SB: A lot of that is a gut feeling. It’s what feels right given the emotion of the scene. Also, a lot of that is also truly found in the edit. You might have those shots on every location, but they will only work in certain locations and at certain moments. I think that is the strength and beauty of the editor: to find those shots and those moments and to marry the two in a way that makes them so much more important than, as a cinematographer, I could ever imagine they would be.
As television became increasingly pervasive, everything felt like it got small for a long time. Even in the cinema, things felt like they were getting smaller and tighter, and we were seeing less space. There was such a growing impetus on the closeup that the wide shot fell out of favour. I’ve always felt that that was just wrong; you have that big screen in front of you, you must use it. Let’s see some of it.
I think there has been a renaissance of the wide shot. Even in television, with something like Breaking Bad, their use of the wide angles and the wide shots was just stunning.'You have that big screen in front of you, you must use it. Let’s see some of it.'Click To Tweet
7R: Dominic said that a lot went into designing the final shot and there was a lot of going back and forth about it. What was that process like?
SB: It was primarily logistics. The section of Chesil Beach that we were filming on is miles from anywhere, literally. The only way you can get to it is across the back water, that lagoon behind the beach. And because that was an area of special scientific interest, and a nature reserve, we were only allowed to cross that water in flat bottom row boats.
To get a crane across — to manhandle the crane, because you’re not allowed to have any vehicles on the beach… we were lucky that there happened to be a tractor there that was owned by one of the fisherman who had the right to use it. We were able to use that to get the element of the crane up the hill, and all of the wood to build the base. It was an amazing thing to do.
It was a gamble, because it’s a very windy point of the world. If we had gone to all that effort to get the crane, and the wind came up, it was quite possible that we wouldn’t be able to use the crane. Logistically, it was a leap of faith.'I think there has been a renaissance of the wide shot.'Click To Tweet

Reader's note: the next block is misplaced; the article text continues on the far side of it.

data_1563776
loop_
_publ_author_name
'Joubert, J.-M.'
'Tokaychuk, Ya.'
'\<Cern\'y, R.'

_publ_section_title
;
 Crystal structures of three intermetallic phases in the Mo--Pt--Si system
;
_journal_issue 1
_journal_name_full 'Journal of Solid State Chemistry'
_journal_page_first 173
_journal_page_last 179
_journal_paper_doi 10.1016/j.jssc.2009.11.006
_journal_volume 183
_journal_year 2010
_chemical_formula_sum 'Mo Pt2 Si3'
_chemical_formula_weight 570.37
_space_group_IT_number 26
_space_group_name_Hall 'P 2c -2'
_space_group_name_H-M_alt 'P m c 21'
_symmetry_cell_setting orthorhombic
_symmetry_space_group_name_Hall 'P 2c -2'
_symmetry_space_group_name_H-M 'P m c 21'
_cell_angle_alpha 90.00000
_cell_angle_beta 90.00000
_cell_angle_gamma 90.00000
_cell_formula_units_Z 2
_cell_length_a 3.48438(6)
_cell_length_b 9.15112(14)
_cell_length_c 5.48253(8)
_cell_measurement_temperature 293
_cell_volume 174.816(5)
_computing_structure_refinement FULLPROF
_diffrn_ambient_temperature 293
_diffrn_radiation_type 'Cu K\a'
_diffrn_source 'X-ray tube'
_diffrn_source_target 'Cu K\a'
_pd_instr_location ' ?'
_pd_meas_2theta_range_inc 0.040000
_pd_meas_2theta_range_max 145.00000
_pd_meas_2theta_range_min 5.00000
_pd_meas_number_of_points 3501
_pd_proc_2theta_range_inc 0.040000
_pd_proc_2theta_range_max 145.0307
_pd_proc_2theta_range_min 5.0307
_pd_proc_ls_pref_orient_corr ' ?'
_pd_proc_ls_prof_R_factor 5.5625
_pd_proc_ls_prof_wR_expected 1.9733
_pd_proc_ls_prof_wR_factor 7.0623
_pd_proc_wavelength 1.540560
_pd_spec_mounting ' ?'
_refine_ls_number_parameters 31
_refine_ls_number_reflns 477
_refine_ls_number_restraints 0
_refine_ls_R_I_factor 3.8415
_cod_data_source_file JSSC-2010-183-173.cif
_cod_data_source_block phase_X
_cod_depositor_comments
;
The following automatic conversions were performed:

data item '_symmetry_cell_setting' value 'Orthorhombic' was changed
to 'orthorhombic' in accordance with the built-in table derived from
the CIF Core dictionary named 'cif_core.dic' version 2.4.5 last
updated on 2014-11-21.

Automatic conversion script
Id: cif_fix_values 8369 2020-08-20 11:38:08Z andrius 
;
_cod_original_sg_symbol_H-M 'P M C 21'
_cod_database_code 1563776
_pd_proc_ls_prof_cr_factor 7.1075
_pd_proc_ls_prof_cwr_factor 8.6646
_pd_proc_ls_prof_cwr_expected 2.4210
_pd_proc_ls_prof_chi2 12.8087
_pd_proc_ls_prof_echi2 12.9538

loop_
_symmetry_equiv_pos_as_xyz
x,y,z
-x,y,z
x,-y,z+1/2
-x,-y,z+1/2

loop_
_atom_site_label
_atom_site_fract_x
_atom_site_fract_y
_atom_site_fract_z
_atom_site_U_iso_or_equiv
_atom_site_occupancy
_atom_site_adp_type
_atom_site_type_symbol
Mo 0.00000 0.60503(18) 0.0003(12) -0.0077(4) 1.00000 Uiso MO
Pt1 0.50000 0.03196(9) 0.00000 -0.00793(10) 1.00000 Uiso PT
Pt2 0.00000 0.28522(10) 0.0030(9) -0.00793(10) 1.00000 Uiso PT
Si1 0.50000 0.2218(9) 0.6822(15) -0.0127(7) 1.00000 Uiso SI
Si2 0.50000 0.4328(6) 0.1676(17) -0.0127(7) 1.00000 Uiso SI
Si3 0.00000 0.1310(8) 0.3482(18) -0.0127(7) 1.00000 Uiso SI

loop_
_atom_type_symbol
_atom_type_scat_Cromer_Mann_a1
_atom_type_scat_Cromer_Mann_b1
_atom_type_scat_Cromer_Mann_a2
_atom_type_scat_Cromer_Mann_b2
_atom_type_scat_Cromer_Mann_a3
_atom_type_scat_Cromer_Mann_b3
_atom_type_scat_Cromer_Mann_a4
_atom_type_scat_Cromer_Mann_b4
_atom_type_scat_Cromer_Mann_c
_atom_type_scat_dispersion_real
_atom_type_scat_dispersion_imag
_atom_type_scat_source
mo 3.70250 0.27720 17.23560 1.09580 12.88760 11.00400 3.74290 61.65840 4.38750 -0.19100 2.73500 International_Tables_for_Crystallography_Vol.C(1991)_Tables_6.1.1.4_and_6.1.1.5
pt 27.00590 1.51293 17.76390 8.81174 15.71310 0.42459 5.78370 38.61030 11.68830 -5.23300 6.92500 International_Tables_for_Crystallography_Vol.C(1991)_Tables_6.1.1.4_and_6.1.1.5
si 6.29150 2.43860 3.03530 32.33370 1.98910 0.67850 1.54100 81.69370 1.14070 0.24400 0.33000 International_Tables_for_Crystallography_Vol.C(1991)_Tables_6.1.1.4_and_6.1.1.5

7R: But you felt that it was important to have that shot.
SB: One of the earlier cuts, they didn’t use the crane shot, and I have to say, when I first saw it, a little bit of my heart sank, because we’d gone to all that effort. But at the same time it worked really well without the crane shot.
A lot of the time, this is where directors and editors are the key. They have to be honest to what’s good for the film. The director knew what the effort was to get the crane out there and to get that shot — but the editor doesn’t care. He wasn’t there. He has no idea. The only thing he cares about is what works and what makes the film good.'The director knew what the effort was to get that shot — but the editor doesn’t care. He wasn’t there.'Click To Tweet
From my point of view, as a cinematographer, I absolutely understand that a single shot can be done without, so I don’t take it personally at all when a shot doesn’t appear in the film. That’s not my decision. You have to trust the director and the editor.
In our ongoing series Behind The Lens, we talk to cinematographers at the top of their game about their work on a specific film, as well as how this compares to their work on other films. We’ve interviewed Jakob Ihre twice (Louder Than Bombs, Thelma), Joshua James Richards (God’s Own Country, The Rider), Tom Townend (You Were Never Really Here), and Magnus Jønck (Lean on Pete). We also wrote about the best cinematography of 2017.